Since then, I’ve been living in a small tent just a few feet away from those graves, and every morning I get up and look at that, and then I look at all the response that has come from all over the world. I find myself praying in gratitude to God and, especially, in gratitude to you, the Lafayette community. You heard the cry coming from Haiti, and you responded. I thank you from the bottom of my heart. I speak for all the poor of Haiti: “Thank you for helping the people of Haiti.” I look out at you now, and all I can say is I love you dearly. I will never forget what you have done.

I also have to say to you that the world owes you absolutely nothing, but you owe the world a great deal. I feel a sense of urgency as I look out at you. I realize we’re living in a time when we no longer have the luxury of being indecisive. Each and every one of you has to be very decisive. We’re living in a time that has an orientation of a culture towards self-absorption and narcissism, a time when we don’t value human beings. Looking out at you, I realize why I came up from Haiti – to beg you to be decisive. What I’m asking you to do is to be someone who really cares for this world. Martin Luther King, in 1968, speaking in a church in Atlanta, Ga., said that to be truly alive and truly human you must be three-dimensional. You must not only have a love for yourself, but a love for others and a love for God. I challenge you, my dear graduates, to always be three-dimensional. I challenge you to stand on your own two feet and see the world as it truly is – all that’s good, yes, but all that’s evil, all that’s beautiful and all that’s ugly – and say, “Yes, I can make a difference in this world. I can have the courage to share my dreams with others.”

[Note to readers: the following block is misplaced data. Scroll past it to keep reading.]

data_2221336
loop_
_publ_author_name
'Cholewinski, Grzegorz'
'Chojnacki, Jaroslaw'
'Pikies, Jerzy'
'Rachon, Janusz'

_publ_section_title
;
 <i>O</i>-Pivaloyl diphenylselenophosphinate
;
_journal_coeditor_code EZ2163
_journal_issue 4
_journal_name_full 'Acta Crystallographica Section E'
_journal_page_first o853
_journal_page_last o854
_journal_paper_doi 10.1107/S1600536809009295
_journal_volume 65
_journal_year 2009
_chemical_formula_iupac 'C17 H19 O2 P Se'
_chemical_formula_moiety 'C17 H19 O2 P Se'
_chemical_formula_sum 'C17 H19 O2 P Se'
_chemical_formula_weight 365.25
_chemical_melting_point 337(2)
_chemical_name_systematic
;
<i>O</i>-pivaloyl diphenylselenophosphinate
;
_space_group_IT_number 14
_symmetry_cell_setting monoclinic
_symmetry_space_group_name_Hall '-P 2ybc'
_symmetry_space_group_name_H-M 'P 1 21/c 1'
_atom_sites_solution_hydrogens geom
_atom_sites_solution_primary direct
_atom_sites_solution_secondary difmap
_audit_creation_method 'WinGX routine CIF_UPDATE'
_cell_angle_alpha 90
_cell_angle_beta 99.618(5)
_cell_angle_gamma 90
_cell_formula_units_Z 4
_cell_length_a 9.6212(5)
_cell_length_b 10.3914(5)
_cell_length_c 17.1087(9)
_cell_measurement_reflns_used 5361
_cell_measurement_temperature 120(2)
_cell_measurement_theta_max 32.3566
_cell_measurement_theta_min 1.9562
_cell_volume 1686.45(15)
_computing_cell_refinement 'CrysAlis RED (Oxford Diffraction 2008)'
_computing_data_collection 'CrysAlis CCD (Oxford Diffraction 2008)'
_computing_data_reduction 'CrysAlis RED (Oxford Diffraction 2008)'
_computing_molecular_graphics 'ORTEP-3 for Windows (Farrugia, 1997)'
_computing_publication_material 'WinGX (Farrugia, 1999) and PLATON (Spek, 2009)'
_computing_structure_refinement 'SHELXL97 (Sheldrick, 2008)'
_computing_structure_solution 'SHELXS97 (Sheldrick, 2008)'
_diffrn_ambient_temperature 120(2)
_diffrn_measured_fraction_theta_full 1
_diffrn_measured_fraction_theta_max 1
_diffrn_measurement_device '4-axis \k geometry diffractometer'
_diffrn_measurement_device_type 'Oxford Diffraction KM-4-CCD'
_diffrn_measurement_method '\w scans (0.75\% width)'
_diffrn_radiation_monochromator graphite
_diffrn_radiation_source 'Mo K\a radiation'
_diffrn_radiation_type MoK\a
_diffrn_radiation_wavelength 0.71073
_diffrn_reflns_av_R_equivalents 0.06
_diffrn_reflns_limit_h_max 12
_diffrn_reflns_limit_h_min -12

I thank you. I want to tell you again how much I love this wonderful school. When I walked through here today, I saw the bench dedicated to Rick Thorpe [’89], a student who came with me to Haiti. He died in the World Trade Center, and we have evidence today that he was trying to help people from the 89th to the 80th floor. I passed the memorial out there this morning. I counted 89 Lafayette graduates who died in the Second World War, almost the same number in the First World War, Korea, and Vietnam. You know you are part of a great tradition. Graduates from this wonderful school have gone all over world to help people, and I beg you to take that mission seriously.

My prayer for each and every one of you is this: that you will always be three-dimensional and that the sight of a sunset will mean more to you than your material possessions, that the sounds of children will impress you more than the voices of the powerful and political people of the world. I pray that you will always be able to dance and sing for the right reasons and weep not for having lost something but for the realization that God has given you so much. I believe in you, I love you, and I challenge you.

God bless you and God love you.


  1. Father, I take meals to Anita Quinn in Port Richmond, PA. She asked me yesterday if I could get an address for you. You used to say a prayer before her son(Sean) played football when he was at North CAtholic. She was anxious to write. If you hear from her you will have a slight background. She does not expect you to remember her but she has fond memories of you. I will share some of this information with her and give her your address. She did know you were working in Haiti. I go to St Francis Inn on Thurs with students from Ryan HS. I work at Christ the King in the Northeast. Best of luck and many prayers for your work.

  2. Paul D. says:

    Greater than the actual Commencement Address